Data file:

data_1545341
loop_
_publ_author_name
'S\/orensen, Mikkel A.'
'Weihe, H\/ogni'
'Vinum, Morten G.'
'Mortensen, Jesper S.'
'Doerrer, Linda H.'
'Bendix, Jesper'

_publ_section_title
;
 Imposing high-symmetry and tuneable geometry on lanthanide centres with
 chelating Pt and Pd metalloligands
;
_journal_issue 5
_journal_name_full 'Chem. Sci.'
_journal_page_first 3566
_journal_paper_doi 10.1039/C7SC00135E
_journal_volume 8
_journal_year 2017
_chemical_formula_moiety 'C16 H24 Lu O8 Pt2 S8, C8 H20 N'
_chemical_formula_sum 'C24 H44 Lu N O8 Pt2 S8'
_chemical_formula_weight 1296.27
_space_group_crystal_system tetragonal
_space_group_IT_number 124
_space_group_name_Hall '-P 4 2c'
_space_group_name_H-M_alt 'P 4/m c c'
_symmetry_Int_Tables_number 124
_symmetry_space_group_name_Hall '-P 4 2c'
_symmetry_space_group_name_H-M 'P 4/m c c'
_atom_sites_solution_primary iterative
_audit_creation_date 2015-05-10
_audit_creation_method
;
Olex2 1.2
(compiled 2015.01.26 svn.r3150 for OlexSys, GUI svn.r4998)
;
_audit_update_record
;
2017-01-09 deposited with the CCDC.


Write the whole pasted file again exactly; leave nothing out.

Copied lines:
data_1545341
loop_
_publ_author_name
'S\/orensen, Mikkel A.'
'Weihe, H\/ogni'
'Vinum, Morten G.'
'Mortensen, Jesper S.'
'Doerrer, Linda H.'
'Bendix, Jesper'

_publ_section_title
;
 Imposing high-symmetry and tuneable geometry on lanthanide centres with
 chelating Pt and Pd metalloligands
;
_journal_issue 5
_journal_name_full 'Chem. Sci.'
_journal_page_first 3566
_journal_paper_doi 10.1039/C7SC00135E
_journal_volume 8
_journal_year 2017
_chemical_formula_moiety 'C16 H24 Lu O8 Pt2 S8, C8 H20 N'
_chemical_formula_sum 'C24 H44 Lu N O8 Pt2 S8'
_chemical_formula_weight 1296.27
_space_group_crystal_system tetragonal
_space_group_IT_number 124
_space_group_name_Hall '-P 4 2c'
_space_group_name_H-M_alt 'P 4/m c c'
_symmetry_Int_Tables_number 124
_symmetry_space_group_name_Hall '-P 4 2c'
_symmetry_space_group_name_H-M 'P 4/m c c'
_atom_sites_solution_primary iterative
_audit_creation_date 2015-05-10
_audit_creation_method
;
Olex2 1.2
(compiled 2015.01.26 svn.r3150 for OlexSys, GUI svn.r4998)
;
_audit_update_record
;
2017-01-09 deposited with the CCDC.